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WRITING TIPS eBOOKS

Individual Writing Tips

And It Was Just Right

Twisted Plots

One Perfect Rose

Don’t Skin the Cat!

Coincidentally...

Becoming a Hero

Climbing Up to Kaboom

Rise up & Commit

Foiled Plans

Lights, Camera, Kickoff

Fixing the Most Common Intermediate Mistake

The Most Common Intermediate Mistake

The Art & Necessity of Critique

Set up & Pay Off

A POV Footnote

Single Spy to a Teeming Hoarde

Tense Persons

Villains

High Concept

Scoring in the Elevator

Show and Tell

Taking Out the Trash

Tale of Two Synopsises

Rising to the Occasion

Middle-of-the-Novel mud

Doghouse on Malibu Beach

Taking Away the Easy Button

Pitching to the Pros

Hunting for an agent

Playing for higher stakes

Exploding writing myths

Are you the next American Idol?

A Time to Write

TV or Not TV

What Colour Hat Does Your Universe Wear?

How Big a Hammer?

The Irrational Optimism of Writers

The Pesky Typo Hunt

A Point of
E-tiquette

Making Your Reader Believe

The Art and Necessity of Critique: Part 2

The Art and Necessity of Critique: Part 1

Writing the Other

Beating the evil TV

Badge & Handcuffs

The Editor is Never Wrong, Mostly

Do You Want a Cookie?

But What Do the Trees Say?

Writing the Dread Synopsis

Writing Children's vs. Adult Books

Writing tip for Summer '05

How big a hammer?
:is it important for the reader to understand your theme?

A friend of mine recently submitted his first novel to my critique group, a fantasy with a deeply spiritual theme and lots of symbolism.  He was somewhat distressed when his theme and symbolism were completely invisible to 90% of his readers, and the following discussion raised some interesting questions—and very few definitive answers.

How important is it for a novel to have a theme?

I'd have to say, it depends on what kind of novel you're writing.  For literary fiction—very important.  For popular fiction, maybe not.  I can think of plenty of popular fiction, that I enjoyed a lot, that had no discernable theme.

But what about Science Fiction, the literature of ideas?  Or fantasy?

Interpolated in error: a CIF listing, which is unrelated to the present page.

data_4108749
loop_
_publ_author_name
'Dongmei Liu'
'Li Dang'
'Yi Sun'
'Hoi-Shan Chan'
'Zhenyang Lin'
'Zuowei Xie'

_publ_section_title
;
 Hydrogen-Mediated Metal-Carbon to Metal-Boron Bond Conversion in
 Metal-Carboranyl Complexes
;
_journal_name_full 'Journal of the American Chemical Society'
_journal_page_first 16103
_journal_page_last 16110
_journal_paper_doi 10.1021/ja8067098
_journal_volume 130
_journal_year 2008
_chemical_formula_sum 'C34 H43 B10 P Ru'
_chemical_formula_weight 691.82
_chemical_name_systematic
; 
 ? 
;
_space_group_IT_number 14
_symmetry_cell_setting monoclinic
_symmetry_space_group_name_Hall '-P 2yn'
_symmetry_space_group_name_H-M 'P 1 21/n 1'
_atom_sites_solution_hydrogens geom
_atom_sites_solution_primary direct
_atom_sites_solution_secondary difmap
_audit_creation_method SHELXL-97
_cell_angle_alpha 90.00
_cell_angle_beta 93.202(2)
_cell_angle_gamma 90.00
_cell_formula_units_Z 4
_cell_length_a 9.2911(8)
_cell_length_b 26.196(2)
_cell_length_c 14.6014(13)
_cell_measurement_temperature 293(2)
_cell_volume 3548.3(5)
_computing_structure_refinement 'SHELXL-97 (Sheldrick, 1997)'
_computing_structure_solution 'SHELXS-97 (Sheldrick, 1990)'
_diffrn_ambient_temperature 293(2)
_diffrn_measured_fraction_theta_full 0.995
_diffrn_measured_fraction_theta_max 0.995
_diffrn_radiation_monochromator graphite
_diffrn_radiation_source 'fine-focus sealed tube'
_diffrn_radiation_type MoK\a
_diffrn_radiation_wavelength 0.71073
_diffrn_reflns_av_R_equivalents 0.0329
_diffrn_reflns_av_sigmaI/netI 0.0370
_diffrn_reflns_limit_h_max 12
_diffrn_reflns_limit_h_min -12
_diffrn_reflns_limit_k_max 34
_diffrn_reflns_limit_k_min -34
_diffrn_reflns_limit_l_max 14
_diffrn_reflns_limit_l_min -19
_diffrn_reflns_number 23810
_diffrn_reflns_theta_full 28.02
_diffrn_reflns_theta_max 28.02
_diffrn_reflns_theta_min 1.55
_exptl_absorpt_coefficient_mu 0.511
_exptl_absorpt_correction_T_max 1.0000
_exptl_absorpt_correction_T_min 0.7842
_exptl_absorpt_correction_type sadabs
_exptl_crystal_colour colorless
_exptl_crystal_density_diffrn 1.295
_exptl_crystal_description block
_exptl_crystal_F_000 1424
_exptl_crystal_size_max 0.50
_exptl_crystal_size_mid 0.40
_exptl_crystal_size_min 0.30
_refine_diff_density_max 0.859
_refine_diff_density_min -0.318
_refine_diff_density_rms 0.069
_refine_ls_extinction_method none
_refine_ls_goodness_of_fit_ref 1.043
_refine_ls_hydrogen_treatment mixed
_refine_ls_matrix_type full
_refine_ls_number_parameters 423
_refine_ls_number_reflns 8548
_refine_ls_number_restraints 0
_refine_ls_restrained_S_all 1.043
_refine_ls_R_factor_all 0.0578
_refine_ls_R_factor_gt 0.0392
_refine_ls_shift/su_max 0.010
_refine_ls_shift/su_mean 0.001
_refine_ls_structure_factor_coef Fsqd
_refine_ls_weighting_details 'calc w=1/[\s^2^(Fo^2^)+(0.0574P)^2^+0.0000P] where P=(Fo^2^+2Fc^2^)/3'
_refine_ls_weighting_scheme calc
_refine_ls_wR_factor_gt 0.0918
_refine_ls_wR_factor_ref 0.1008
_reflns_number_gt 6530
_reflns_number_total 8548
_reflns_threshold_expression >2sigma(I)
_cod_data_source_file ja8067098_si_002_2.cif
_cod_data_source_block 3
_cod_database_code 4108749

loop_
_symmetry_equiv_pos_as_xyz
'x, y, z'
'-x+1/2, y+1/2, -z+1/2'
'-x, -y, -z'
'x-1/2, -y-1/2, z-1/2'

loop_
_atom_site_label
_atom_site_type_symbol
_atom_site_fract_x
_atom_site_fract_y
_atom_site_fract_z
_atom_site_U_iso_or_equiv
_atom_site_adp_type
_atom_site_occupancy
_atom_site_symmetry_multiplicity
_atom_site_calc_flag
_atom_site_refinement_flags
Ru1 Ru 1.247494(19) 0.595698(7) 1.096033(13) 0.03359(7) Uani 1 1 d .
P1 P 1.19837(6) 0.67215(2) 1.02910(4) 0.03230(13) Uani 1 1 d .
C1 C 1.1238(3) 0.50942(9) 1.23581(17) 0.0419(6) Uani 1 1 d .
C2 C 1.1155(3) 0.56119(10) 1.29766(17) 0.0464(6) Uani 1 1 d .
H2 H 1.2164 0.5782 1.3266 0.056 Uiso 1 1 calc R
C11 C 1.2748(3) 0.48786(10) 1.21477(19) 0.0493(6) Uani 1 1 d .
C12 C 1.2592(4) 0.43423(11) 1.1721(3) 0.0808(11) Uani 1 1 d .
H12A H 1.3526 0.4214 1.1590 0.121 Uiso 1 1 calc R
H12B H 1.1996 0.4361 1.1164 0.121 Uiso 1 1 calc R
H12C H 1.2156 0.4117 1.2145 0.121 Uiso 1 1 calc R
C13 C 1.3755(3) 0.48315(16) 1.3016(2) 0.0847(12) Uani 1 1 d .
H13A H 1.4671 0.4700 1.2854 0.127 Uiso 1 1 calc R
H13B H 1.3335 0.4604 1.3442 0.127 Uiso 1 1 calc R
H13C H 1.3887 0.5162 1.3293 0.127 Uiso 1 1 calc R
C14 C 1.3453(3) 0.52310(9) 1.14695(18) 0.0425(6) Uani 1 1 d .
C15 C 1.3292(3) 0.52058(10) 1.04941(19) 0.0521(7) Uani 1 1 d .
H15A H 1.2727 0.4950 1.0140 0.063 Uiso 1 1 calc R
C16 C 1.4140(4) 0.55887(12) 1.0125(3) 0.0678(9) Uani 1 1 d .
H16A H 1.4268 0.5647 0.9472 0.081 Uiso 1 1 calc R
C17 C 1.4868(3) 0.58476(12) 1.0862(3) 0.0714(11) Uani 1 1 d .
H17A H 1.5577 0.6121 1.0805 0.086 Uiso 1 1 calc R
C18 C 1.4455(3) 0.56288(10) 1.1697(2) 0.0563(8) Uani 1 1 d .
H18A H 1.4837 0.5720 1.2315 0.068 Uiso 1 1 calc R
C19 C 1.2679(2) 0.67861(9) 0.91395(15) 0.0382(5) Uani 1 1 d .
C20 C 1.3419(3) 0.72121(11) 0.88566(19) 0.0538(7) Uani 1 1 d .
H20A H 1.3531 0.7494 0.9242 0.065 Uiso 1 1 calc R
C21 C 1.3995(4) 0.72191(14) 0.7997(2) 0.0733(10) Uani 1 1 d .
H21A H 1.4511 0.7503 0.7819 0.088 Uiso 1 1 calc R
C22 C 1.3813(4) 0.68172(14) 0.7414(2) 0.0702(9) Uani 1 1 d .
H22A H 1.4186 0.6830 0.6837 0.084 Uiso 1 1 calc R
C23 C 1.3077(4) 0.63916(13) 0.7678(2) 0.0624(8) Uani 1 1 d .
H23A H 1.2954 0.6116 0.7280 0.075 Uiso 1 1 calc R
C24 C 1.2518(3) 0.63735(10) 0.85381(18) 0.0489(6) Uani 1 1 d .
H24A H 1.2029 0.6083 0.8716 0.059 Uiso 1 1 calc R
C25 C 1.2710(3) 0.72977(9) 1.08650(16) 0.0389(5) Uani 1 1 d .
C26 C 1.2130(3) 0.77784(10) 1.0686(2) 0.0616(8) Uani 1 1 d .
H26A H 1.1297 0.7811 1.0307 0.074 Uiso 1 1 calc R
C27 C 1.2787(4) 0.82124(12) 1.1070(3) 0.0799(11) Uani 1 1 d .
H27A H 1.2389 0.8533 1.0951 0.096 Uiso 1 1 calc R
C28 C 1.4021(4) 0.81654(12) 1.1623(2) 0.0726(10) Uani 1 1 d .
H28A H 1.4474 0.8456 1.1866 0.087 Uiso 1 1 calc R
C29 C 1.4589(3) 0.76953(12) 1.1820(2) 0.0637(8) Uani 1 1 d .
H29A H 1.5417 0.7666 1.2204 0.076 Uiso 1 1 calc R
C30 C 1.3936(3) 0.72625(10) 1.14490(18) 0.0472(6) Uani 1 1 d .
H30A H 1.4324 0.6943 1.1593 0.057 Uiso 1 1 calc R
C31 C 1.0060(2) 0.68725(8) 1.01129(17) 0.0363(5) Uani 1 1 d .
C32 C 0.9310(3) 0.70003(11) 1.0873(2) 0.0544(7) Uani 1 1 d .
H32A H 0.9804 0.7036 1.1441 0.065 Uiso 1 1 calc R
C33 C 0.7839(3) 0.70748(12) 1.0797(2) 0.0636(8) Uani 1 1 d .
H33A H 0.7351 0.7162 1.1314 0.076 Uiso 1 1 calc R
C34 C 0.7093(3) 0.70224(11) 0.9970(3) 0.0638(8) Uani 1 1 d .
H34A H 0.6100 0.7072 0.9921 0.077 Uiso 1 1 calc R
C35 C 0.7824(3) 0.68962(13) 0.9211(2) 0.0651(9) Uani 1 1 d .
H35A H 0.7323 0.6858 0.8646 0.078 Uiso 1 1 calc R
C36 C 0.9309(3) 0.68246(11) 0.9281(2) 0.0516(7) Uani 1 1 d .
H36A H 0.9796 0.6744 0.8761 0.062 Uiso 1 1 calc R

Hmm.

My personal take is that having a theme enriches any novel, but it doesn't always have to show.  Since my books are mostly for kids and young adults the theme is usually pretty clear, though I try not to hit people over the head with it.  At least, not with too big a hammer.  If your thematic hammer is too big, the reader is likely to find the experience painful rather than enlightening—and your story will suffer for it.

I believe that the presence of a theme can greatly enhance a novel without the reader ever knowing it's there.  It will probably be your theme that determines the choices your character makes, and how he grows.  It gives the novel a feeling of depth, of being "about" something.  As I told my friend, it could well be his understanding of the theme that gives his writing the luminous, stained-glass quality that lifts it out of the ordinary—even while his intended meaning flies right over my head.

I'd like to say that theme is like an underground river.  (That sounds so poetic.)  But actually it's more like the water table.  It's an intrinsic part of the structure of the land, influencing the climate, and the flora and fauna.  It pops up in beautiful, unexpected springs that give life to the surrounding territory.  And when the people who know that it's there tap into it, it brings them healthy, growing crops, not to mention drinking water.  But I drove from Denver to the coast of Oregon last summer—seven days across southern Idaho and down the Columbia River gorge and five days back through the beautiful deserts of Utah and Nevada.  And driving through plains, along rivers, in coastal rain forests and deserts, appreciating the scenery and the ecosystems all along the way...not one single thought of the water table ever so much as crossed my mind.

So I should put down my hammer, and go for hidden water instead?

Well, it depends on what kind of novel you want to write...